human10. OK, so you can't actually visit this one, but it's pretty cool nonetheless. In 1918, 18,000 soldiers gathered at Camp Dodge in Des Moines to recreate the statue using people as a promotion to sell war bonds. It was a terribly hot day "“ temperatures reached at least 105 degrees Fahrenheit "“ and the soldiers were wearing wool uniforms. Several men fainted. Sadly, the photo was never actually used to promote war bonds, but it's still a neat picture. The whole thing is about a quarter of a mile long and 12,000 people were needed for the flame of the torch alone.

Do you have a little Statue of Liberty in your town, or have you seen one in an odd spot? (The people who dress up to promote Liberty Tax don't count.) Share with us in the comments!

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15 Must-Watch Facts About The Ring
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DreamWorks

An urban legend about a videotape that kills its viewers seven days after they see it turns out to be true. To her increasing horror, reporter Rachel Keller (then-newcomer Naomi Watts) discovers this after her niece is one of four teenage victims, and is in a race against the clock to uncover the mystery behind the girl in the video before her and her son’s time is up.

Released 15 years ago, on October 18, 2002, The Ring began a trend of both remaking Japanese horror films in a big way, and giving you nightmares about creepy creatures crawling out of your television. Here are some facts about the film that you can feel free to pass along to anybody, guilt-free.

1. DREAMWORKS BOUGHT THE AMERICAN RIGHTS TO RINGU FOR $1 MILLION.

There were conflicting stories over how executive producer Roy Lee came to see the 1998 Japanese horror film Ringu, Hideo Nakata's adaptation of the 1991 novel Ring by Kôji Suzuki. Lee said two different friends gave him a copy of Ringu in January 2001, which he loved and immediately gave to DreamWorks executive Mark Sourian, who agreed to purchase the rights. But Lee’s close friend Mike Macari worked at Fine Line Features, which had an American remake of Ringu in development before January 2001. Macari said he showed Lee Ringu much earlier. Macari and Lee were both listed as executive producers for The Ring.

2. THE DIRECTOR FIRST SAW RINGU ON A POOR QUALITY VHS TAPE, WHICH ADDED TO ITS CREEPINESS.

Gore Verbinski had previously directed MouseHunt. He said the first time he "watched the original Ringu was on a VHS tape that was probably seven generations down. It was really poor quality, but actually that added to the mystique, especially when I realized that this was a movie about a videotape." Naomi Watts struggled to find a VHS copy of Ringu while shooting in the south of Wales. When she finally got a hold of one she watched it on a very small TV alone in her hotel room. "I remember being pretty freaked out," Watts said. "I just saw it the once, and that was enough to get me excited about doing it."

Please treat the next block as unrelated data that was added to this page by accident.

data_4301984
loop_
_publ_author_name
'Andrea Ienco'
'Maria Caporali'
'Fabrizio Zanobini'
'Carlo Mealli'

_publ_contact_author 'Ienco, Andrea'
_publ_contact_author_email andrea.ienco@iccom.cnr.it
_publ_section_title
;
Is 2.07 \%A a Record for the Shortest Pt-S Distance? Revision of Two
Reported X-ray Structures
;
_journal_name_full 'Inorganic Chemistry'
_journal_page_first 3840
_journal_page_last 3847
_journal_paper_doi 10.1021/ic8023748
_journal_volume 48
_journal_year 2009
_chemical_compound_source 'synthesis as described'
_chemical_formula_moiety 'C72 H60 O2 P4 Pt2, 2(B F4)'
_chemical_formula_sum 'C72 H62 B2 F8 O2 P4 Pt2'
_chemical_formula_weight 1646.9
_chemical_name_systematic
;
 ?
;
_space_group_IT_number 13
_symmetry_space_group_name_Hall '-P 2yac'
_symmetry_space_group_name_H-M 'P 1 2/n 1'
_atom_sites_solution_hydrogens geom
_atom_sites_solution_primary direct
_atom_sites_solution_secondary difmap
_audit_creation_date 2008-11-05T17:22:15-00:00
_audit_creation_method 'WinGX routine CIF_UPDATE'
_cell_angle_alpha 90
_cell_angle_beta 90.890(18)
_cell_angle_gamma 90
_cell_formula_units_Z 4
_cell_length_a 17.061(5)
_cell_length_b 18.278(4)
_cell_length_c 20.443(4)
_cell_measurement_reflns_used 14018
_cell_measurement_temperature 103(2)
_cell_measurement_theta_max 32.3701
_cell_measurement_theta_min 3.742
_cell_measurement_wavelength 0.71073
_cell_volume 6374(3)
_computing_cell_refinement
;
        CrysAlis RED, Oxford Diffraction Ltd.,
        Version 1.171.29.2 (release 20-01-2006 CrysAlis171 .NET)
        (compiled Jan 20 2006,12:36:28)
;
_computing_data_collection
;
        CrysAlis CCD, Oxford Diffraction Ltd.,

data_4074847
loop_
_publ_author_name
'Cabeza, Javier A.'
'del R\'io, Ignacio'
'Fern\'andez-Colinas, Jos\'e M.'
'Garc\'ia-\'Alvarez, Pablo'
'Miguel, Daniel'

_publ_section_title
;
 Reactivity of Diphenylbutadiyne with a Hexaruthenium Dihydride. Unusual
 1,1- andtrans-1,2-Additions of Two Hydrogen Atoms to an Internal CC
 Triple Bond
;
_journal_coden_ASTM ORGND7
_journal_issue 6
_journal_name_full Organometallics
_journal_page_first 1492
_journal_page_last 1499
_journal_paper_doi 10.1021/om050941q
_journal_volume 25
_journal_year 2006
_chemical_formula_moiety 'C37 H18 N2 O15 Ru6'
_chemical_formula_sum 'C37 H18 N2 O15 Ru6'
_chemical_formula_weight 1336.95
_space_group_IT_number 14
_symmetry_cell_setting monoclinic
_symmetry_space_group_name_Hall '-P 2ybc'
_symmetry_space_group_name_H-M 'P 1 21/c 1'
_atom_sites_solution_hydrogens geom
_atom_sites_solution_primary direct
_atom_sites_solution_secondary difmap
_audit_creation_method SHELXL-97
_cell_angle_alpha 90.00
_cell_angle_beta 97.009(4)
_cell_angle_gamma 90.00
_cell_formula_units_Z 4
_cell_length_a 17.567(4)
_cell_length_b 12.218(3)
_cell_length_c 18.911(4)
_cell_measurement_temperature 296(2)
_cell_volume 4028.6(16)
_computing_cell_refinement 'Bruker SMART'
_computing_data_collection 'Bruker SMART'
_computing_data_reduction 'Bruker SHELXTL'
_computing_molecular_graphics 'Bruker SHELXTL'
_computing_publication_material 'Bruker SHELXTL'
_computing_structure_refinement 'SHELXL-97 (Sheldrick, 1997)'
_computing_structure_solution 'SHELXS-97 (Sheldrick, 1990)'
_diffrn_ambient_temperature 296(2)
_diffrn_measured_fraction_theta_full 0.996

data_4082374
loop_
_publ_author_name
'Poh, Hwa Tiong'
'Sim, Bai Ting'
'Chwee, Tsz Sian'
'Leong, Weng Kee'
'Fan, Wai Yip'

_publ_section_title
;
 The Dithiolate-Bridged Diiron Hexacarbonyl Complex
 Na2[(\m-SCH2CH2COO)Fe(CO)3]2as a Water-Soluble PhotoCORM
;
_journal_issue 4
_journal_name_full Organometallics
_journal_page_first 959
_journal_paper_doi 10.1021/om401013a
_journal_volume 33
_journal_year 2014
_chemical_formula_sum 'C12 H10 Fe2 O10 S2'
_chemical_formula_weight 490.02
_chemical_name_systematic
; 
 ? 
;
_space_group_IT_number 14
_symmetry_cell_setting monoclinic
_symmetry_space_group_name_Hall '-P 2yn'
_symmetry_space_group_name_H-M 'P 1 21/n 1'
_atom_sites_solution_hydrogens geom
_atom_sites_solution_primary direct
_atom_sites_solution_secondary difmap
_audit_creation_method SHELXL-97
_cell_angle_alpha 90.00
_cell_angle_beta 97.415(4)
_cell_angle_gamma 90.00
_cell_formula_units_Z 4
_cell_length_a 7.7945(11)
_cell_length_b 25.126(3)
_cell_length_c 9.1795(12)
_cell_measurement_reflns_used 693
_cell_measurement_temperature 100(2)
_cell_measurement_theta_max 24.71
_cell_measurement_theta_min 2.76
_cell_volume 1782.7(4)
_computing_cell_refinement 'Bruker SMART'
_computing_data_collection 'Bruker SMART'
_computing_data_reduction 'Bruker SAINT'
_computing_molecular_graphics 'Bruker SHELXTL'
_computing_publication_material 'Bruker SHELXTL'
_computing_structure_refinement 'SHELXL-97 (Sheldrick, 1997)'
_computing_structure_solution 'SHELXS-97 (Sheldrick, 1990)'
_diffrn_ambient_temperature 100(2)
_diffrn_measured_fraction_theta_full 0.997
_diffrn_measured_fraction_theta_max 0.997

3. THE RING AND RINGU ARE ABOUT 50 PERCENT DIFFERENT.

Naomi Watts in 'The Ring'
© 2002 - DreamWorks LLC - All Rights Reserved

Verbinski estimated that, for the American version, they "changed up to 50 percent of it. The basic premise is intact, the story is intact, the ghost story, the story of Samara, the child." Storylines involving the characters having ESP, a volcano, “dream logic,” and references to “brine and goblins” were taken out.

4. IT RAINED ALMOST EVERY DAY WHEN THEY FILMED IN THE STATE OF WASHINGTON.

The weather added to the “atmosphere of dread,” according to the film's production notes. Verbinski said the setting allowed them to create an “overcast mood” of dampness and isolation.

5. THE PRODUCTION DESIGNER WAS INFLUENCED BY ANDREW WYETH.

Artist Andrew Wyeth tended to use muted, somber earth tones in his work. "In Wyeth's work, the trees are always dormant, and the colors are muted earth tones," explained production designer Tom Duffield. "It's greys, it's browns, it's somber colors; it's ripped fabrics in the windows. His work has a haunting flavor that I felt would add to the mystique of this movie, so I latched on to it."

6. THERE WERE RINGS EVERYWHERE.

The carpeting and wallpaper patterns, the circular kitchen knobs, the doctor’s sweater design, Rachel’s apartment number, and more were purposely designed with the film's title in mind.

7. WATTS AND MARTIN HENDERSON HAD A FRIENDLY INTERNATIONAL RIVALRY.

Martin Henderson and Naomi Watts star in 'The Ring' (1992)
© 2002 - DreamWorks LLC - All Rights Reserved

The New Zealand-born Henderson played Noah, Rachel’s ex-husband. Since Watts is from Australia, Henderson said that, "Between takes, we'd joke around with each other's accents and play into the whole New Zealand-Australia rivalry."